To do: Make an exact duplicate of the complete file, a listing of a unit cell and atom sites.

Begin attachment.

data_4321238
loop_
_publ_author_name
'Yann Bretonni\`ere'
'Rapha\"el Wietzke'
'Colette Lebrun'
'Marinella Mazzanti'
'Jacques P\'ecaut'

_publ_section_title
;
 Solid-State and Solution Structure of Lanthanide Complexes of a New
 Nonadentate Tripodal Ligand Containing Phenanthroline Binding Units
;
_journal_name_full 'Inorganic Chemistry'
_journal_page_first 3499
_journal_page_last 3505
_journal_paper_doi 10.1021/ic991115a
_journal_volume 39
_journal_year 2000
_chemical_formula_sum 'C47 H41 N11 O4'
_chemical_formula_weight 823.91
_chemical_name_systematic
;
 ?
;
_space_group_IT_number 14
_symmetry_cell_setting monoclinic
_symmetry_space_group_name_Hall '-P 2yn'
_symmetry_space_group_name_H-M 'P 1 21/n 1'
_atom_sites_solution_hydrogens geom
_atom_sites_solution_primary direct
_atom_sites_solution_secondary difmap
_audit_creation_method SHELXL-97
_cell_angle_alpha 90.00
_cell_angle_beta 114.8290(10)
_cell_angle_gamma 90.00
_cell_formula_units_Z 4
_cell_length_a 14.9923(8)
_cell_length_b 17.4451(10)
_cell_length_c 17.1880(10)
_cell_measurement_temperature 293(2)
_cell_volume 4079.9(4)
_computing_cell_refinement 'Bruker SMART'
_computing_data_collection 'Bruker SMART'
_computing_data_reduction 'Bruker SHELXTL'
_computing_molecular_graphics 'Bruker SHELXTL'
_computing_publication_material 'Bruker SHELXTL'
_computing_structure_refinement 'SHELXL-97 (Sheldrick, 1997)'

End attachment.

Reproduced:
data_4321238
loop_
_publ_author_name
'Yann Bretonni\`ere'
'Rapha\"el Wietzke'
'Colette Lebrun'
'Marinella Mazzanti'
'Jacques P\'ecaut'

_publ_section_title
;
 Solid-State and Solution Structure of Lanthanide Complexes of a New
 Nonadentate Tripodal Ligand Containing Phenanthroline Binding Units
;
_journal_name_full 'Inorganic Chemistry'
_journal_page_first 3499
_journal_page_last 3505
_journal_paper_doi 10.1021/ic991115a
_journal_volume 39
_journal_year 2000
_chemical_formula_sum 'C47 H41 N11 O4'
_chemical_formula_weight 823.91
_chemical_name_systematic
;
 ?
;
_space_group_IT_number 14
_symmetry_cell_setting monoclinic
_symmetry_space_group_name_Hall '-P 2yn'
_symmetry_space_group_name_H-M 'P 1 21/n 1'
_atom_sites_solution_hydrogens geom
_atom_sites_solution_primary direct
_atom_sites_solution_secondary difmap
_audit_creation_method SHELXL-97
_cell_angle_alpha 90.00
_cell_angle_beta 114.8290(10)
_cell_angle_gamma 90.00
_cell_formula_units_Z 4
_cell_length_a 14.9923(8)
_cell_length_b 17.4451(10)
_cell_length_c 17.1880(10)
_cell_measurement_temperature 293(2)
_cell_volume 4079.9(4)
_computing_cell_refinement 'Bruker SMART'
_computing_data_collection 'Bruker SMART'
_computing_data_reduction 'Bruker SHELXTL'
_computing_molecular_graphics 'Bruker SHELXTL'
_computing_publication_material 'Bruker SHELXTL'
_computing_structure_refinement 'SHELXL-97 (Sheldrick, 1997)'